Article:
|SETTORE SCIENTIFICO DISCIPLINARE||SECS-P/02|
The course (8 Cfu) provides the basic concepts and tools of comparative political economy in order to study the functioning of different types of economies and political systems.
The course aims at introducing students to the recent research, both theoretical and empirical, in economics and other social sciences, concerning the political causes of the success, or failure, of the states. In particular, we will focus the attention on the interaction between political and economic institutions and development, emphasizing: how the states’ economic performance depends on their institutions, and the endogenous emergence of the latter as the outcome of an underlying distributive conflict within the society.
The presumption inspiring the course is that institutions (broadly defined) are the key to explain why states follow different development paths.
The main questions addressed by course, and closely related, are:
1. How are political institutions (with a special emphasis on democratic institutions) classified, how do they function, and what political and economic consequences do they have.
2. Why do some nations prosper, whereas other nations fail?
3. Why, in particular, Italian nationhood has been said to be a failure?
Note: We will focus mainly, but not only, on the historical experience of the Western World (e.g. Europe and the US), and pay special attention to the nature of political institutions in place (e.g. absolutist regimes, constitutional monarchies, different forms of democracy), over a relatively long period of time (i.e. beginning with some Ancient Civilizations). The exposition will not necessarily follow a chronological order, but rather a logical one as much as possible.
Knowledge of political economy, economic policy and international economy.
Face to face lessons
Course, PART 1: democracy (happy ending)
Class 1 and 2. Introduction to the class: institutions and the problem of commitment.
* North, Douglas C. and Barry R. Weingast (1989) “Constitutions and Commitment: The Evolution of Institutions Governing Public Choice in Seventeenth-Century England.” The Journal of Economic History, Vol. 44(4), pp. 803-32.
* Acemoglu, Daron and James A. Robinson (2006) Economic Origins of Dictatorship and Democracy, Ch. 2, pp. 15-47; Cambridge UP.
Class 3 and 4. Commitment, fiscal policy, property rights and growth.
* North, Douglass and Robert Paul Thomas (1976) The Rise of the Western World: A New Economic History, Ch. 8, Fiscal Policy and Property Rights, pp. 91-101; Cambridge University Press.
Bean, Richard (1973) “War and the Birth of the Nation State,” The Journal of Economic History, 33(1), pp 203-221.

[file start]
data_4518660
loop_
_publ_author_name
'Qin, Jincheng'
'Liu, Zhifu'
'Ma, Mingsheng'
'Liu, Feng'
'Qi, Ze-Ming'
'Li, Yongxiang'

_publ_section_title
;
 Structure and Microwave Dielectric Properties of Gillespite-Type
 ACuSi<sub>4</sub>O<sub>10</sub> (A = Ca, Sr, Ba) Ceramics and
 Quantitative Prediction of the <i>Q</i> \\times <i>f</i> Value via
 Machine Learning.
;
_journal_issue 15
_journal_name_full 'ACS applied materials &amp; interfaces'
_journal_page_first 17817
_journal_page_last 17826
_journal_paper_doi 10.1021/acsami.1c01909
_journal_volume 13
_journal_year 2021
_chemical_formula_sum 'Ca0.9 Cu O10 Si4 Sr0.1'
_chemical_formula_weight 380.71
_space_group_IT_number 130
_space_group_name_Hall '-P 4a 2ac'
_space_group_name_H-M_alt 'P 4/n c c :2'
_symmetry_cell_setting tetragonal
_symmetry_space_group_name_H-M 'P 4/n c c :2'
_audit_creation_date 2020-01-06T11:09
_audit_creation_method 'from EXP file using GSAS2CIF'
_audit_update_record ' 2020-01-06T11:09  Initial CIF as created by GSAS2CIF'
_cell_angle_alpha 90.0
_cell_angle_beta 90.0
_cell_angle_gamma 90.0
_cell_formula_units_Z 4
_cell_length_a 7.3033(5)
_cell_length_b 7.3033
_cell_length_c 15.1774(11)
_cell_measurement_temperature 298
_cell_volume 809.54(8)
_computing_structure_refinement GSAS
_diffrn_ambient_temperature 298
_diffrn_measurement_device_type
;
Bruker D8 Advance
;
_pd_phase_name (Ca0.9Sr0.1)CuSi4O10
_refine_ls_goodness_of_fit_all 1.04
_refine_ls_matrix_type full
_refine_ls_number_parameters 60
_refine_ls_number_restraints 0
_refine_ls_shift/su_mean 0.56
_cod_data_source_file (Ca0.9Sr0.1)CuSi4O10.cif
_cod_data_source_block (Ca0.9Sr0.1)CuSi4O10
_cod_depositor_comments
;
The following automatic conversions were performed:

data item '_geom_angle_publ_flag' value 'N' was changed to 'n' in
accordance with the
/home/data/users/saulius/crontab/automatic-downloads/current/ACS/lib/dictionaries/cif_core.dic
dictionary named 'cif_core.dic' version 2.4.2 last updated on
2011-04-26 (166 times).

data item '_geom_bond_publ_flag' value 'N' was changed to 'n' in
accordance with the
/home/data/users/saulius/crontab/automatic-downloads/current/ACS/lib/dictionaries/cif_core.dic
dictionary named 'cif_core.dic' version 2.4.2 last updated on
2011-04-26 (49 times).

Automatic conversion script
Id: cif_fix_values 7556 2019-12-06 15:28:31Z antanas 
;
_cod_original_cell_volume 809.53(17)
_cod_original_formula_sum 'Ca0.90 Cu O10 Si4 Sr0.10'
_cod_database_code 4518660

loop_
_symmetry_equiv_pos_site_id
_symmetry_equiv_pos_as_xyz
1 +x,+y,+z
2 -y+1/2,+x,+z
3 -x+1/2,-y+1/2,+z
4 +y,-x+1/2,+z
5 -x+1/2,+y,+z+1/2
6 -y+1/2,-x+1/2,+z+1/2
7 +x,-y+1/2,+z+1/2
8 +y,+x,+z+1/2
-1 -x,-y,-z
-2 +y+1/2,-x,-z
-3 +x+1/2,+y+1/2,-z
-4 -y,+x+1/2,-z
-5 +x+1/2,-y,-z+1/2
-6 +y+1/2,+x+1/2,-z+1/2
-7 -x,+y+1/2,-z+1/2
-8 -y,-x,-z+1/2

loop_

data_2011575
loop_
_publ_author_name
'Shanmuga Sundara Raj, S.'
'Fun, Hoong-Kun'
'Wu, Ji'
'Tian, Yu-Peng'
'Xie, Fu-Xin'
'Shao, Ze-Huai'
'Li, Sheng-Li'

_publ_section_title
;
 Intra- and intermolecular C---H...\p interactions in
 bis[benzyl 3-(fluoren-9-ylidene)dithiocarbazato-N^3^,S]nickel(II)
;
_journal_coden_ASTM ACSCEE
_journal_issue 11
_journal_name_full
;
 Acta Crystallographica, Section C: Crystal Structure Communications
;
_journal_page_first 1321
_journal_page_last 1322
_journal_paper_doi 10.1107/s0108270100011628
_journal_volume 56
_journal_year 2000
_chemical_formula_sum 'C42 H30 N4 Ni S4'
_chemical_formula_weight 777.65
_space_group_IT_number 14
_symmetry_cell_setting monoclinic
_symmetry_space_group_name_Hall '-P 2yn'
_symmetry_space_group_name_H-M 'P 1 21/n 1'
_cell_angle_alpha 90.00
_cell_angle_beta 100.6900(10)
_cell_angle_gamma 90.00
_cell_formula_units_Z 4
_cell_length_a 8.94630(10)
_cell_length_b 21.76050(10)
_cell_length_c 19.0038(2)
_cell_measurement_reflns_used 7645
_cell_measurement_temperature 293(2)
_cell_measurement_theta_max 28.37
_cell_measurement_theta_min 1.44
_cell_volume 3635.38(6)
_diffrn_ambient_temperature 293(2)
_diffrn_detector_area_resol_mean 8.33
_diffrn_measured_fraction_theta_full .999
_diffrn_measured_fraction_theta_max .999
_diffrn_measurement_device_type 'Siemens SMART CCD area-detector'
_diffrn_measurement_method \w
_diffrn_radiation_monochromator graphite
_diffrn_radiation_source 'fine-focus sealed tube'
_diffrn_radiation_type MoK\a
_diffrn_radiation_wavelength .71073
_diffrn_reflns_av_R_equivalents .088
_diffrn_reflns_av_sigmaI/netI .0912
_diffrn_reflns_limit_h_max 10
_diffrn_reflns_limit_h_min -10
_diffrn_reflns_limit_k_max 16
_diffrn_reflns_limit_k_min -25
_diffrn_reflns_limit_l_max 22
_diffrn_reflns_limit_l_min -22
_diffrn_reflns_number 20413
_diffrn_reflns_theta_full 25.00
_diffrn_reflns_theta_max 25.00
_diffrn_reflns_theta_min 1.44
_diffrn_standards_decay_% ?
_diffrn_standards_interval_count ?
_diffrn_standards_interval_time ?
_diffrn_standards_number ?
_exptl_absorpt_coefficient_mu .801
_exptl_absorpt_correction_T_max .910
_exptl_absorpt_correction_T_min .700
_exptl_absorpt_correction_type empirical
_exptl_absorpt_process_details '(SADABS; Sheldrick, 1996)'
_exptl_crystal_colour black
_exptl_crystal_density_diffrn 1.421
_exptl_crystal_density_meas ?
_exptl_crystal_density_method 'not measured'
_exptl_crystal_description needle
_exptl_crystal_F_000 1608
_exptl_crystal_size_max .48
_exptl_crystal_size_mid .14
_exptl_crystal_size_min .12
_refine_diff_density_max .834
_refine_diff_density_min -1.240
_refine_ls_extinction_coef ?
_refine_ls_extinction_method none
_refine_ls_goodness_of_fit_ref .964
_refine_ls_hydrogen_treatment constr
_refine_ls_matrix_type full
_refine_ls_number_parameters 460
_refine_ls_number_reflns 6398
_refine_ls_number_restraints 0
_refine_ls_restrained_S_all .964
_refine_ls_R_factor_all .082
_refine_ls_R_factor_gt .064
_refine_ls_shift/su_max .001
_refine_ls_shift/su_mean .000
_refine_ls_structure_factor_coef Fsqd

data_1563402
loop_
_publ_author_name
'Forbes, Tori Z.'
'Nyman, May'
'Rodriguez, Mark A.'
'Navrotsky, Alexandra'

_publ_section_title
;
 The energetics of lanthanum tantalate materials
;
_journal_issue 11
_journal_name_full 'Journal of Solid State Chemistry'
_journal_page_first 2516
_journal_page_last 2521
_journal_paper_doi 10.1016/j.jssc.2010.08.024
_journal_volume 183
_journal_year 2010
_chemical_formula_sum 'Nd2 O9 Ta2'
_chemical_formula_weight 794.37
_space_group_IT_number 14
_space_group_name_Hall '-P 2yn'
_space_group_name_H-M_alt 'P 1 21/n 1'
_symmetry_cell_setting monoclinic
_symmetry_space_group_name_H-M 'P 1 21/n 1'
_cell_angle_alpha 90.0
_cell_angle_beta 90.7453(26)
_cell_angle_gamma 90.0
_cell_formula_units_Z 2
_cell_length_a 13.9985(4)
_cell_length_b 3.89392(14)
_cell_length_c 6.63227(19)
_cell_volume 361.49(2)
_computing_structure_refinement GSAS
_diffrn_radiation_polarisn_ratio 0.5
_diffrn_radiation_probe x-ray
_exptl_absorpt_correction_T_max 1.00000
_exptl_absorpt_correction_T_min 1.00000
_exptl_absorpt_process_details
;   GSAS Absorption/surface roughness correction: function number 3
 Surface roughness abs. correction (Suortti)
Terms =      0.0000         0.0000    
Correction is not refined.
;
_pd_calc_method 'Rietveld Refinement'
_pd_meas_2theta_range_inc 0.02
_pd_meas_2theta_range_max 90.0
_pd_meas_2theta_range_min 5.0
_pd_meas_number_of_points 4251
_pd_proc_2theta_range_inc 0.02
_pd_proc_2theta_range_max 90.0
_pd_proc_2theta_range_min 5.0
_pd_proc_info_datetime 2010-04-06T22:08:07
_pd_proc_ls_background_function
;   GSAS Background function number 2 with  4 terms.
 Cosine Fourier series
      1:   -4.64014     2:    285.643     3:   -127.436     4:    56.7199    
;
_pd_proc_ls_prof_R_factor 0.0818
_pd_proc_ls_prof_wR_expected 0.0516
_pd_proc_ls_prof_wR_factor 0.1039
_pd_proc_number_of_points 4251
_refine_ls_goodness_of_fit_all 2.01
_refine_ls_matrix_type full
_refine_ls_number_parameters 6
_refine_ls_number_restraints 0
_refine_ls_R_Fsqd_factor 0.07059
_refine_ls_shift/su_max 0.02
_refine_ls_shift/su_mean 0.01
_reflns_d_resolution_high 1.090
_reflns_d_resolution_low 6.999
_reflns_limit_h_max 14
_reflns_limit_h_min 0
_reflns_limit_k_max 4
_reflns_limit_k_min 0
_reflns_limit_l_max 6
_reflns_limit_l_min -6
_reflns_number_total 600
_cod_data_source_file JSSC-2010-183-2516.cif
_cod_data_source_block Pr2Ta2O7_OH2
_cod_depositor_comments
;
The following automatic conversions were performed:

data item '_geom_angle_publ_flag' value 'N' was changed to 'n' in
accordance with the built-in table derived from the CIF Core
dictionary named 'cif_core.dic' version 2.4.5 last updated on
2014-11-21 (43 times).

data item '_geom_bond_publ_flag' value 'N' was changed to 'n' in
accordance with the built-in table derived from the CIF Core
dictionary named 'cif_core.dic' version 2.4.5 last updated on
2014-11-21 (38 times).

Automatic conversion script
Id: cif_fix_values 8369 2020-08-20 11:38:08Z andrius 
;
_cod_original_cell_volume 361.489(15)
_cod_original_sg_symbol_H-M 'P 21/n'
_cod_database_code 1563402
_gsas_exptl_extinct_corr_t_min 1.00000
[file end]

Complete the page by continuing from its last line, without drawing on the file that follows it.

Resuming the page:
Pincus, Steven and James A. Robinson (2013) “Wars and State Making Reconsidered: The Rise of the Interventionist State.” Downloadable at: http://www.hbs.edu/faculty/conferences/2013-bgie/Documents/Pincus.pdf.
Hoffann, Philip and Jean-Laurent Rosenthal “Divided We Fall: The Political Economy of Warfare and Taxation.”
Class 5. Politics and science.
CGG part I.
Class 6, 7 and 8. The modern state and democratization.
CGG part II.
Class 8, 9 and 10. Varieties of democracies (general theory).
CGG part III.
Class 10, 11 and 12. Varieties of democracies (patterns of outcomes).
CGG part IV.
* Lijphart, Arend (2012) Patterns of Democracy: Government Forms and Performance in Thirty-Six Countries, pp. 1- 147; Yale UP.
* Persson, Torsten, and Guido Tabellini (2004) “Constitutions and Economic Policy,” Journal of Economic Perspectives, 18(1): pp. 75-98.
Acemoglu, Daron (2005) “Constitutions, Politics, and Economics: A Review Essay On Persson and Tabellini’s The Economic Effects of Constitutions,” Journal of Economic Literature, 43(4), pp. 1025-1048.
Ticchi, Davide and Andrea Vindigni (2007) “An Economic Theory of Constitutional Choice,” CESifo DICE Report, 5 (3), pp. 12-16.
Sheve, Kenneth and David Stasavage (2009) “Institutions, Partisanship, and Inequality in the Long Run,” World Politics, 61(2), pp. 215-253.
Course, PART 2: why nations fail?
Class 13. The question of why some countries prosper and others do not.
AR, Ch. 1.
Class 14. Wrong answers: geography and culture.
AR, Ch. 2.
Class 15. Institutions, incentives and growth. European colonialism.
AR, Ch. 3 and 9.
Class 16, 17, 18. Politics in time: criticial junctures and the dynamics of institutions; virtuous circles.
AR, Ch. 4, 5, 6, 7, 8 and 12.
Class 19. Why nations fail today.
AR, Ch. 13.
Course, PART 3: the case of Italy
Class 20 and 21. The Original Characteristics.
Andrea Gamberini and Isabella Lazzarini (2014), The Italian Reinassance States, part I, pp. 7-237.
Graziano part I.
Class 22. The Permanencies.
Graziano part II.
Class 23. Identity and Sovereignty.
Graziano part III.
Class 24. What have we learned?
We will read entirely the following books, which will be the main reference of the course, roughly in chronological order.
- William Roberts Clark, Matt Golder, Sona N Golder. Principi di Scienza Politica. McGraw-Hill. Henceforth CGG.
- Daron Acemoglu, James A. Robinson. Why Nations Fail? Profile Books.
- Hencefoth AR.
- Manlio Graziano. The Failure of Italian Nationhood. The Geopolitics of a Troubled Identity. Palgrave Macmillan.
Other readings, mainly articles, are reported in the syllabus. Only starred (“*”) readings are mandatory.
Ricevimento: Dopo lezione.
FABRIZIO GAZZO (Presidente)
ANDREA VINDIGNI (Presidente)
Lessons in the first semester.
The course aims to ascertain the knowledge of the topics covered in class.
Regular consultation of the course aula web is recommended.